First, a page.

Eugene: I think that the overall fashion landscape, what like I kind of alluded to a little bit earlier, is that it seemed as though you could be a participant within fashion media without having a particular set of credentials or with an underlying knowledge. You could just like have an opinion that was sufficient, whereas you know, soon even having an opinion sort of a pushed out in favor of being in the good graces of brands. I think in general that’s sort of how more people looked at it like, how do I look at it? When I look back at our editorial stance at Hypebeast it was like very neutral like you know, the fact that you’re posting about it is enough because you’ve sort of editorialized it by choosing it. That was sort of the extent of it and it wasn’t something that we were ever going to engage in. I think looking back like, whether or not that was the right decision? Maybe HYPEBEAST was never meant to be that platform – to be the critical thought and analysis of the industry. It was mainly meant to be just a place to look at products you know, news, period. And maybe there are conflicting sort of things to consider, it’s like you know is it just news? or is there sort of like an editorial side to this that needs to be further promoted? But I would also argue, it’s like, to have an opinion, to formulate something that’s stress tested or bulletproof – it just requires a lot of time and effort and like I wouldn’t say you need a background but just having a thought process and the underlying way of breaking down arguments or creating arguments anyways. That’s not easy for everybody. Especially now like you know, maybe fashion and media itself, the topics that dominate are really stuff that are driven by predominantly hype and it’s like it doesn’t need any further explanation perhaps? Not to say that you shouldn’t try but you know, at the end of the day like the average reader is okay with just seeing a few images.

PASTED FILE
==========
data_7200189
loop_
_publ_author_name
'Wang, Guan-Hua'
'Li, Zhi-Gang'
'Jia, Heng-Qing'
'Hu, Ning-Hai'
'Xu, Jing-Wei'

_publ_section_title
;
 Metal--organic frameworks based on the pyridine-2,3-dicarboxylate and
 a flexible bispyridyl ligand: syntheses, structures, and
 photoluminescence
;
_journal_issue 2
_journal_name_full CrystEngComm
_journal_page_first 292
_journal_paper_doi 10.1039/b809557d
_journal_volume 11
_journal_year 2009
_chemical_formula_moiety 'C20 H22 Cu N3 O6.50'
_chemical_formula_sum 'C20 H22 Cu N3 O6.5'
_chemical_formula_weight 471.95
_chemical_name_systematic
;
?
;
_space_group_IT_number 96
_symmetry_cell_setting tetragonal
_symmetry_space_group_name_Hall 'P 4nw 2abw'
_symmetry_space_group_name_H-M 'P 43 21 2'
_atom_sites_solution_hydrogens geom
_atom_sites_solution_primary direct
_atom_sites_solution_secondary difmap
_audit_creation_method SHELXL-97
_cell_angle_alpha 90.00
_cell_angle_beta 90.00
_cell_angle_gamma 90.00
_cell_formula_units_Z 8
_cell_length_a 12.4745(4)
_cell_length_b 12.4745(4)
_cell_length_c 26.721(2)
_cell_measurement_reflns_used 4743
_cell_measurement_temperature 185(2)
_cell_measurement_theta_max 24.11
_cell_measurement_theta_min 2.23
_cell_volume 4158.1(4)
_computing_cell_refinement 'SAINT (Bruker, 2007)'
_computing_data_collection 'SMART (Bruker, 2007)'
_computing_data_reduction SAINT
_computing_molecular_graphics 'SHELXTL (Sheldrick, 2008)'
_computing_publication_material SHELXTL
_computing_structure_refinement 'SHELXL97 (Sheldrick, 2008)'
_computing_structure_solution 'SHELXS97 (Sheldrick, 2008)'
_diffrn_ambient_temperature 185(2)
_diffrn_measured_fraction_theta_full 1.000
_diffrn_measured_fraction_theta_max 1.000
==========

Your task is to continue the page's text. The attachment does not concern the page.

Julie: Absolutely.

Eugene: What does success look like for you in that realm?

Julie: Success for me with this site in regards to that is quite wide-ranging. You know, if an article can impact how brands are approaching sponsored content – which articles have – that’s a win. Success is also formulating or building a community of people that care and maybe building that out a little bit.